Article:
The SEC is moving to correct gaps in the oversight of advisors that allow bad actors to slip through the cracks.

In remarks today at the Practicing Law Institute's 49th Annual Institute on Securities Regulation, SEC Chairman Jay Clayton said the commission is creating a searchable database of individuals who have been barred or suspended as a result of federal securities law violations.

"This resource is intended to make the prior actions of repeat offenders and fraudsters more visible to investors,” he said.

SEC Chairman Jay Clayton says the agency's proposed new database will make the prior actions of repeat offenders and fraudsters more visible to investors.
SEC Chairman Jay Clayton says the new database will make it easier for investors to spot fraudsters.

The new database aims to capture individuals working in the securities industry who are not registered, addressing a major loophole in the regulatory system. Clayton touted it as being particularly valuable when "bad actors shift from the registered space for investment advisors and broker-dealers to the unregistered space."

"It does plug a gap," said Jay Lippman, managing director at regulatory compliance firm Exiger.

Lippman viewed the database as "a good development with respect to investor protection" as many individuals involved in investment scams are neither registered with FINRA nor the SEC.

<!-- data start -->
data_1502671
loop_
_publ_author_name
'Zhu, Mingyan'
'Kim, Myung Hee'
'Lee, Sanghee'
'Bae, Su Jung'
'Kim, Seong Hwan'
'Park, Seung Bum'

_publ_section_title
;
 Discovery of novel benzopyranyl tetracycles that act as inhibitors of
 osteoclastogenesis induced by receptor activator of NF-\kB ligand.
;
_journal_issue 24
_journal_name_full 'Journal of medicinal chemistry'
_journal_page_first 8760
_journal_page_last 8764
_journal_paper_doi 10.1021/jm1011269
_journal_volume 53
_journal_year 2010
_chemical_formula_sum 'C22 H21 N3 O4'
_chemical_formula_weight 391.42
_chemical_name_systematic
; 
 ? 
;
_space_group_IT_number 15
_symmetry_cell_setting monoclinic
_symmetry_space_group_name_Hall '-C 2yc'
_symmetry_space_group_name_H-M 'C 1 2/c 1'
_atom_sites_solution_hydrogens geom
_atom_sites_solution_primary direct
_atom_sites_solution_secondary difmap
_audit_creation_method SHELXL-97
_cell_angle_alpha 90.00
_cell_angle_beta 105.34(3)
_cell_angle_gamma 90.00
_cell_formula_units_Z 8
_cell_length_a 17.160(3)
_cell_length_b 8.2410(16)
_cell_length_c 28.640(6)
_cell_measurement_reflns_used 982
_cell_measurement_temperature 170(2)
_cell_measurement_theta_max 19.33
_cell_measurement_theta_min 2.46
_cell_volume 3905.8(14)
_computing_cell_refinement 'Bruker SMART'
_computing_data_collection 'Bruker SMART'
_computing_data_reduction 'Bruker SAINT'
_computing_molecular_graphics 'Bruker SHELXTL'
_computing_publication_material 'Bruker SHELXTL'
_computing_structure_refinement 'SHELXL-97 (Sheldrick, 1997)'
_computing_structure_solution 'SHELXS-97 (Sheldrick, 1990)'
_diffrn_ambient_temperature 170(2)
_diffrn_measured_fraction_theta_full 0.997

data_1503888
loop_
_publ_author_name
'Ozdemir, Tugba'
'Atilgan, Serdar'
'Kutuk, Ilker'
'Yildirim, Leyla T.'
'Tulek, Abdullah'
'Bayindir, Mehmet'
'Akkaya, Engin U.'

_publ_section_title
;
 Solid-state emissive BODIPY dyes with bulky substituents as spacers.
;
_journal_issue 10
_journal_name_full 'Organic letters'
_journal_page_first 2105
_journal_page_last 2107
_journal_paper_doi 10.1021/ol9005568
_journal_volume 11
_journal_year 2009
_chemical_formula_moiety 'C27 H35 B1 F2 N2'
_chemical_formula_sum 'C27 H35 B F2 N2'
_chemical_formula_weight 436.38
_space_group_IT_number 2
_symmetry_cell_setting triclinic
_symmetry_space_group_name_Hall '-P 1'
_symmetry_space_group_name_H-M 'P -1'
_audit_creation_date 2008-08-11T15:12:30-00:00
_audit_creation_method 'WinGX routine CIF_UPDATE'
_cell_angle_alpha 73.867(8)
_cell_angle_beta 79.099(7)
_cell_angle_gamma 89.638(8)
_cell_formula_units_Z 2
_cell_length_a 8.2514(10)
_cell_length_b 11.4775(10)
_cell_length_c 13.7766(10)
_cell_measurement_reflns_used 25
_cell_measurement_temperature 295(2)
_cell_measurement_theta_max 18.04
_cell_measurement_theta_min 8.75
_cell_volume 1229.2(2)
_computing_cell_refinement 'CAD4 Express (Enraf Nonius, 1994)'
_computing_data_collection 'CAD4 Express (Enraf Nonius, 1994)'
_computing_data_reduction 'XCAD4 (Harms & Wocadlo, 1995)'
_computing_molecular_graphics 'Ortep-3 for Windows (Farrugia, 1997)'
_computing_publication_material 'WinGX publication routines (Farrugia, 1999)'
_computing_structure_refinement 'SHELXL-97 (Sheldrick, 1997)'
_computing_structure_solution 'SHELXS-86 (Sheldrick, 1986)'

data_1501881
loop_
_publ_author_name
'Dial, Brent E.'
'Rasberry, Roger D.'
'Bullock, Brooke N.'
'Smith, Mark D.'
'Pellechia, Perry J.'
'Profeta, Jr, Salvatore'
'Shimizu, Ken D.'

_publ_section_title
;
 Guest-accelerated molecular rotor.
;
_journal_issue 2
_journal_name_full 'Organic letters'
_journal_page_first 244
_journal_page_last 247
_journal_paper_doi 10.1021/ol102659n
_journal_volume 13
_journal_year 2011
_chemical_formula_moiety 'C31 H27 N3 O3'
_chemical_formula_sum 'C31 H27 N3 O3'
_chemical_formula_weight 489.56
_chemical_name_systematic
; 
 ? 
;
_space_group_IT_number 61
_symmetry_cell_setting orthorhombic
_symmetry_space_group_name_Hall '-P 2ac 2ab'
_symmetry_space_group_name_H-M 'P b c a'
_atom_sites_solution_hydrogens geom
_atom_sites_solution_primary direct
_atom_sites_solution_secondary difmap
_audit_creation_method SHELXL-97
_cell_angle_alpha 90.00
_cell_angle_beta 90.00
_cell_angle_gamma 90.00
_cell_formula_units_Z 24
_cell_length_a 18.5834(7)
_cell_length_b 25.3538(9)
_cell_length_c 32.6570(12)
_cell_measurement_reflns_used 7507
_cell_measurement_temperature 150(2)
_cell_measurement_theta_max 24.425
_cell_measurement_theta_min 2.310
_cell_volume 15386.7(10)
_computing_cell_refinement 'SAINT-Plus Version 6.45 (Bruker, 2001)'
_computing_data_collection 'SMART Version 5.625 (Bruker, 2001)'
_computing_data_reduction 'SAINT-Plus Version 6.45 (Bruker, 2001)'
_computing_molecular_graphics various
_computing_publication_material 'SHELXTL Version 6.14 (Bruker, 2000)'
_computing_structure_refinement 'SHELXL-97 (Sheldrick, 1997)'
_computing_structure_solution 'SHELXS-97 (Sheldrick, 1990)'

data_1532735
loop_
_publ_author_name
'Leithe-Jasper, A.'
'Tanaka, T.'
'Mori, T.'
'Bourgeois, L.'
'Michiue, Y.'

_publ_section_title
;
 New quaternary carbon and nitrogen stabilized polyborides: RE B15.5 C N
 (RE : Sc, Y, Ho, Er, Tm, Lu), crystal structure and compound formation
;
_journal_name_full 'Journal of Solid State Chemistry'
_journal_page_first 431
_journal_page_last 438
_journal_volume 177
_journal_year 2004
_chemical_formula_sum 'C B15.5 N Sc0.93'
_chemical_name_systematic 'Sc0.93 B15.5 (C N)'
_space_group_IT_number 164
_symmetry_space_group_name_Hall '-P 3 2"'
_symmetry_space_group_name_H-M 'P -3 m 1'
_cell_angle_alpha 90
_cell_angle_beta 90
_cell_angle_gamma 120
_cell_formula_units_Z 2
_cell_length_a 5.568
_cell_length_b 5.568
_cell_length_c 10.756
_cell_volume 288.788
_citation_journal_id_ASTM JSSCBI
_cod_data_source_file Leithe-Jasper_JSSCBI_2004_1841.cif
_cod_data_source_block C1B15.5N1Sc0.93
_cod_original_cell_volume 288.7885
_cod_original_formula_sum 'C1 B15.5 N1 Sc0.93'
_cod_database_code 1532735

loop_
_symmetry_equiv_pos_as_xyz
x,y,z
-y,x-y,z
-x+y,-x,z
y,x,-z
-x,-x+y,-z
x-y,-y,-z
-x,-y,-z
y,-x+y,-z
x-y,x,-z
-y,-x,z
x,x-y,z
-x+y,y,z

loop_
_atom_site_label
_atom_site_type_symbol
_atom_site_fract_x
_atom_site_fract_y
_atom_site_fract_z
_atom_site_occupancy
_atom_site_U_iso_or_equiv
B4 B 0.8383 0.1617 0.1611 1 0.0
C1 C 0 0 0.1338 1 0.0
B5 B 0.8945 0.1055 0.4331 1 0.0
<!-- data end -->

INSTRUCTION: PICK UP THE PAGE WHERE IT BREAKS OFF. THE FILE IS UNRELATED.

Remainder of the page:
Industry regulators have long been criticized for not being able to catch individuals who are sanctioned as broker-dealers by FINRA but are nevertheless able to set up shop as registered investment advisors under the SEC's jurisdiction.

"It's an acknowledgement from Jay Clayton that these channel-hopping bad advisors are an issue, but it doesn't do anything substantive to try to rectify it," said Andrew Stoltmann, president of the Public Investors Arbitration Bar Association.

Stoltmann added that it would be helpful if regulators forwarded a coordinated response to keep a bad actor out of all channels that financial professionals operate in. He, nevertheless, acknowledged the SEC's move as a way to grab "low-hanging fruit."

"It's an inexpensive, commonsense step to try to help investors avoid really bad guys," he said.